Facial reconstruction

Search LJMU Research Online

Browse Repository | Browse E-Theses

Dynamic touch reduces physiological arousal in preterm infants: A role for c-tactile afferents?

Manzotti, A, Cerritelli, F, Esteves, JE, Lista, G, Lombardi, E, La Rocca, S, Gallace, A, McGlone, FP and Walker, SC (2019) Dynamic touch reduces physiological arousal in preterm infants: A role for c-tactile afferents? Developmental Cognitive Neuroscience, 39. ISSN 1878-9293

[img]
Preview
Text
1-s2.0-S1878929319300490-main.pdf - Published Version
Available under License Creative Commons Attribution.

Download (620kB) | Preview

Abstract

Preterm birth is a significant risk factor for a range of long-term health problems and developmental disabilities. Though touch plays a central role in many perinatal care strategies, the neurobiological basis of these approaches is seldom considered. C-Tactile afferents (CTs) are a class of unmyelinated nerve fibre activated by low force, dynamic touch. Consistent with an interoceptive function, touch specifically targeted to activate CTs activates posterior insular cortex and has been reported to reduce autonomic arousal. The present study compared the effect of 5 min of CT optimal velocity stroking touch to 5 min of static touch on the heart-rate and oxygen saturation levels of preterm infants between 28- & 37-weeks gestational age. CT touch produced a significant decrease in infants' heart-rates and increase in their blood oxygenation levels, which sustained throughout a 5-min post-touch period. In contrast, there was no significant change in heart-rate or blood oxygenation levels of infants receiving static touch. These findings provide support for the hypothesis that CTs signal the affective quality of nurturing touch, providing a neurobiological substrate for the apparent beneficial effects of neonatal tactile interventions and offering insight for their optimisation.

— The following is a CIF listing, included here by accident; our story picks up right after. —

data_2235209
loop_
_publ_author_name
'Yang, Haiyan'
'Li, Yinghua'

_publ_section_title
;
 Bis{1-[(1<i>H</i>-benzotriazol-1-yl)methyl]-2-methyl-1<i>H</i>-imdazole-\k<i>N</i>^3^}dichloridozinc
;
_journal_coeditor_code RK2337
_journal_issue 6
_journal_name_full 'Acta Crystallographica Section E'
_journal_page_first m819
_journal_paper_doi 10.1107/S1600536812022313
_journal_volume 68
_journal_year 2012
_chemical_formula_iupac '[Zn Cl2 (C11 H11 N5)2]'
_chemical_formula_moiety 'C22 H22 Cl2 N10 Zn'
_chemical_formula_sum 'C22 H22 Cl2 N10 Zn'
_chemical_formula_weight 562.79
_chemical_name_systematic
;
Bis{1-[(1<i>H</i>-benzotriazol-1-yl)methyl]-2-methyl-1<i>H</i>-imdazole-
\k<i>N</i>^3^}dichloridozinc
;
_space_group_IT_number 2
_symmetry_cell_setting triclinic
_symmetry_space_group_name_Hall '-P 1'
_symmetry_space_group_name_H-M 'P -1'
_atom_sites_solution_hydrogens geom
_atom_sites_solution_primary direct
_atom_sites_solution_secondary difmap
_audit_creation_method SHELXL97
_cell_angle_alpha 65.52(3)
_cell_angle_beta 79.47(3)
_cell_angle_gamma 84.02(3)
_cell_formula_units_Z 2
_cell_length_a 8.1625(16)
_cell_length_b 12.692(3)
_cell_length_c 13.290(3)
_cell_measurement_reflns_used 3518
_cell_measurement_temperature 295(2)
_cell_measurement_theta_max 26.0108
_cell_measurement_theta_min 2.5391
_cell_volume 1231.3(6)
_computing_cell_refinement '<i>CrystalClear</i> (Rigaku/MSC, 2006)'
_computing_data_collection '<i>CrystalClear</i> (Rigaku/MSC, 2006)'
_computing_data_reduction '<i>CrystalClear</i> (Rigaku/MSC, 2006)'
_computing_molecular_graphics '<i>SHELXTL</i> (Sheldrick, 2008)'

Item Type: Article
Uncontrolled Keywords: Affective; C-tactile; Heart-rate; Infant; Preterm; Touch
Subjects: B Philosophy. Psychology. Religion > BF Psychology
R Medicine > RC Internal medicine > RC0321 Neuroscience. Biological psychiatry. Neuropsychiatry
Divisions: Psychology (new Sep 2019)
Publisher: Elsevier
Related URLs:
Date Deposited: 13 Sep 2019 09:10
Last Modified: 13 Sep 2019 09:15
DOI or Identification number: 10.1016/j.dcn.2019.100703
URI: http://researchonline.ljmu.ac.uk/id/eprint/11331

Actions (login required)

View Item View Item